Peepsmania, Aging Actresses, and the Horror of Flax Seeds

Categories: Talking Points
Today's notes on national stories, local trends, random tastes, and other bycatch dredged up from the food media.

1. The Return of Peepsmania. Dyed Easter eggs, chocolate bunnies, sweetened egg breads -- they've all been eclipsed by America's ultimate holiday food, the Peep. The Washington Post posted the winners of its annual Peeps diorama contest, and Yum Sugar came out with the best of many, many listicles about creative things to bake with marshmallow chcks. Melissa Clark at the NY Times made her own Peeps -- which should by rights constitute an eye-rolling Martha Stewart stunt, but Clark's homey marshmallow animals, flavored and colored with saffron, pomegranate, and matcha, sound rather adult. Plus, Clark reveals that she understands the appeal of the Peep: She lets her animals sit out for a couple of days so they firm up and the sugar becomes a sandy shell. My mother taught me that little trick in the 1980s.

2. More on Gwyneth Paltrow's new cookbook. My Father's Daughter seems to have inspired more than magazine covers and countless blog rants and raves -- we've begun asking ourselves, as a nation: why? The Wall Street Journal talks to a few other middle-aged actresses who are channeling their fame into cooking shows and cookbooks as a second career. Skip the obligatory disclaimer from the Cooking Channel about the proven cooking skills of its hosts to the quotes from Paul Canales and WD-50's Wylie Dufresne at the end.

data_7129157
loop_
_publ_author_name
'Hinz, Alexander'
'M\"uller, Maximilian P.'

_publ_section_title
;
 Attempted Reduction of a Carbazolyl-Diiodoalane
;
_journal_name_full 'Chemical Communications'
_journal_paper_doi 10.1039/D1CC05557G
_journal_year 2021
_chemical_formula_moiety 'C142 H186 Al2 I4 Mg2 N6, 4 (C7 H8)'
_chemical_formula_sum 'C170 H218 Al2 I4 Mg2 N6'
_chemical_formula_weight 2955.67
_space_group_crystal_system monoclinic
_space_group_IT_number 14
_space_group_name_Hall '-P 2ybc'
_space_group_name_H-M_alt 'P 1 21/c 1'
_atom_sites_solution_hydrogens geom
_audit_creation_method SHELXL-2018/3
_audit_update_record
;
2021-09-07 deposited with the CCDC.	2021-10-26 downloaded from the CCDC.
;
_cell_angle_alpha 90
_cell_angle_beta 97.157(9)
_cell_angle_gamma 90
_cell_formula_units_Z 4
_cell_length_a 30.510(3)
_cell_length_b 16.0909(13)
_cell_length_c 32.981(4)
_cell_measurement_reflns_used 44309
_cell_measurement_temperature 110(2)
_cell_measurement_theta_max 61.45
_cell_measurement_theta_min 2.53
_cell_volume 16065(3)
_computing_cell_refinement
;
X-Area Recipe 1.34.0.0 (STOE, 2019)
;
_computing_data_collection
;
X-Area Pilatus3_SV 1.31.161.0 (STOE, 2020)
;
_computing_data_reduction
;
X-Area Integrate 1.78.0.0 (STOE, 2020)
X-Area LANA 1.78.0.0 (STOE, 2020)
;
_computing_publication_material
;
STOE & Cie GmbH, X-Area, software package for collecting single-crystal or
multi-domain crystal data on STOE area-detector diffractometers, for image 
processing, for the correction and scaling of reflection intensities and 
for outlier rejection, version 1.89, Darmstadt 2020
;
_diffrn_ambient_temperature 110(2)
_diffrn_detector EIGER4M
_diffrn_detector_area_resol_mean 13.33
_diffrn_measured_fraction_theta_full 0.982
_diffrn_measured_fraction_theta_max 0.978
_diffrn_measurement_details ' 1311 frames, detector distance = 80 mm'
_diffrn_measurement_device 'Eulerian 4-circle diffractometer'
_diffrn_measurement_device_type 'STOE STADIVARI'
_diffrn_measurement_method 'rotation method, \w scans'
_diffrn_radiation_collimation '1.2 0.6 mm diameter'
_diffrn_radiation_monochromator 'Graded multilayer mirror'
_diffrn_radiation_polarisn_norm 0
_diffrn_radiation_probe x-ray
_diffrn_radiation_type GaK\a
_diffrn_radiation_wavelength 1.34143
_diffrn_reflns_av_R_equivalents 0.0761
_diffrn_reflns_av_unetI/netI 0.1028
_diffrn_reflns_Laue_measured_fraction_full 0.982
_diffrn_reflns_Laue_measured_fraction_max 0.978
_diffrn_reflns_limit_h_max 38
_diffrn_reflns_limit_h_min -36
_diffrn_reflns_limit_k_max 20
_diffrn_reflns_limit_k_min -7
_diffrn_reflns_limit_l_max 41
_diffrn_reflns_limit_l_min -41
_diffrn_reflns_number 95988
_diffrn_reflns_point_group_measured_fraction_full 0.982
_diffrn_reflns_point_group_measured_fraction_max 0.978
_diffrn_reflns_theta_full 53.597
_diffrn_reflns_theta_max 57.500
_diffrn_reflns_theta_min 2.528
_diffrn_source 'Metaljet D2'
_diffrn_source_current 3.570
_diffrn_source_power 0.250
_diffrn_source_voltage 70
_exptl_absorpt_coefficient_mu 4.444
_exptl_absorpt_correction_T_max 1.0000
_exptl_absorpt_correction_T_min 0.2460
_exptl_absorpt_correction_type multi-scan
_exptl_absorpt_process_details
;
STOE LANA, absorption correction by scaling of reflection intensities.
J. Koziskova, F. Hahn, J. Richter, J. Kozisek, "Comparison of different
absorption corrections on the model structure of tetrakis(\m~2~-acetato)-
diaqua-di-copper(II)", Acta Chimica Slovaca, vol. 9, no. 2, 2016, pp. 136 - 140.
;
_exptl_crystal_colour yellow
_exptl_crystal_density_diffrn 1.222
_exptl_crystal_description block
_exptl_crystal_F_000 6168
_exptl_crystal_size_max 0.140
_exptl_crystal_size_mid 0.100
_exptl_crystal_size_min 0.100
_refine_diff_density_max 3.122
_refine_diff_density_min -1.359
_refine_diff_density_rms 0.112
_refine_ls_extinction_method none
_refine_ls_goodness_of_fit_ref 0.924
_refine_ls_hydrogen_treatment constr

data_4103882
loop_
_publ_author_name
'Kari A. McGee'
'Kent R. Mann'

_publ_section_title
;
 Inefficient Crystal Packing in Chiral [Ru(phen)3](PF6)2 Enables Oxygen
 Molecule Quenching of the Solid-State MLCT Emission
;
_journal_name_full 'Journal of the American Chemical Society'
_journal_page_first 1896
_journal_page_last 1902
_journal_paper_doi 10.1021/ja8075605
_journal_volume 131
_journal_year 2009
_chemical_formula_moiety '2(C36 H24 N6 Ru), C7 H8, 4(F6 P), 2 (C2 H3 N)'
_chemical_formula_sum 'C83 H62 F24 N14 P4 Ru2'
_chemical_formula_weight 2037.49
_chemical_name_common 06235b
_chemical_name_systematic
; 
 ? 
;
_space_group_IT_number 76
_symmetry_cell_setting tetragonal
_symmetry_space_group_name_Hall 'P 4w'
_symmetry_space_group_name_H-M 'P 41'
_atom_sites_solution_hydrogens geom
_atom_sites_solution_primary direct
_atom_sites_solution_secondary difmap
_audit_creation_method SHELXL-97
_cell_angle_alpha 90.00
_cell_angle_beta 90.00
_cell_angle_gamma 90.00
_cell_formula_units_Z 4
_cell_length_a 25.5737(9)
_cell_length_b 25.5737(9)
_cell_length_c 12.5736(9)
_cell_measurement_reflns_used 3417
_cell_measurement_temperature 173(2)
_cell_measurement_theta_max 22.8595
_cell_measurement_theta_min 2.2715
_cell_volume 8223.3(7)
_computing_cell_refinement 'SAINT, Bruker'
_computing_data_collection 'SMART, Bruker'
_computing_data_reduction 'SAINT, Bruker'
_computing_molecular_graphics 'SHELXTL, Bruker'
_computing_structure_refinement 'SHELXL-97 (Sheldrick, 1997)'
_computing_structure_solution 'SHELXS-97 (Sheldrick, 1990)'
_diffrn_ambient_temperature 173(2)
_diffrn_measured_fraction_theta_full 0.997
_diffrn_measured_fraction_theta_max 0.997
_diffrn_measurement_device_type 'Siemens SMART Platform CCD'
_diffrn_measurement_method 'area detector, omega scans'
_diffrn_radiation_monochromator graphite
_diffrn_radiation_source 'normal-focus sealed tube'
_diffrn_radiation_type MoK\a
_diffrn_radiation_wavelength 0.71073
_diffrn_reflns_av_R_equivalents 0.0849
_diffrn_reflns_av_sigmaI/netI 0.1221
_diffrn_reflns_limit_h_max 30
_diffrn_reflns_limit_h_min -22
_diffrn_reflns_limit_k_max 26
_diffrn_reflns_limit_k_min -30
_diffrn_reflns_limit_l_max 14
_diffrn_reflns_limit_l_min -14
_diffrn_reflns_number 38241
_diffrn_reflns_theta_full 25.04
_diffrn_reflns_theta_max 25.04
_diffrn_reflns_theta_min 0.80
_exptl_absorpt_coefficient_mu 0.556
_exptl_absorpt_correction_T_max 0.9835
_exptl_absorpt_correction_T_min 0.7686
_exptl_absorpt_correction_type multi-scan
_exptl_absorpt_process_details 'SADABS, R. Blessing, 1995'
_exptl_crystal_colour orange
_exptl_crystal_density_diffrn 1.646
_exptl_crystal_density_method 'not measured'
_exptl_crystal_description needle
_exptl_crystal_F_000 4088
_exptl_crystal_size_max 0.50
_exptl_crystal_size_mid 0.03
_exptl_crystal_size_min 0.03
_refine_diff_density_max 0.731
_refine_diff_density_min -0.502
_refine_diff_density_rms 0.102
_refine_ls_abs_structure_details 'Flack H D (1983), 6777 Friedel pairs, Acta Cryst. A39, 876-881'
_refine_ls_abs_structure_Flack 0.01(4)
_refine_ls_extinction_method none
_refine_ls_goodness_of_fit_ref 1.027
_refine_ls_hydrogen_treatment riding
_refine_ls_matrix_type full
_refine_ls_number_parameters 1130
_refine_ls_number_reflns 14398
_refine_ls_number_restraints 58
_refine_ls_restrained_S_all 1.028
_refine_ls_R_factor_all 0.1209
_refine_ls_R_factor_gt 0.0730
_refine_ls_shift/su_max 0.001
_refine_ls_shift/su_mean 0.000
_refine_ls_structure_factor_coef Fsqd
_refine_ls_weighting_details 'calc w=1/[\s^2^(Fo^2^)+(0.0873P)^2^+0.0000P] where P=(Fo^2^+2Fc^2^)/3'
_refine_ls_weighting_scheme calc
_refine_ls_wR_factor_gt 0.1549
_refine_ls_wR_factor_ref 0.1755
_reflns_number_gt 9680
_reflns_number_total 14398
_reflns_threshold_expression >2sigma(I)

3. Flax Seeds Make Me Go All Andy Rooney. Why hasn't the whole "flax seeds are supernutrients" trend died yet? Sure, I have a penchant for whole-grain breads and crackers, but this week I discovered flax seeds secreted in everything I ate. They contribute little in terms of flavor, and they have a mucilaginous crunch that I can't stand. Worse yet, because they're so slippery, they nick in between my teeth and get lodged there, or escape from their housing and scatter across the table, the floor, or the couch cushions on my sofa, where they look exactly like mouse turds. I have no doubts about my ability to consume the appropriate amount of dietary fiber and omega-3 fatty acids on my own. There's no need to help me out here.

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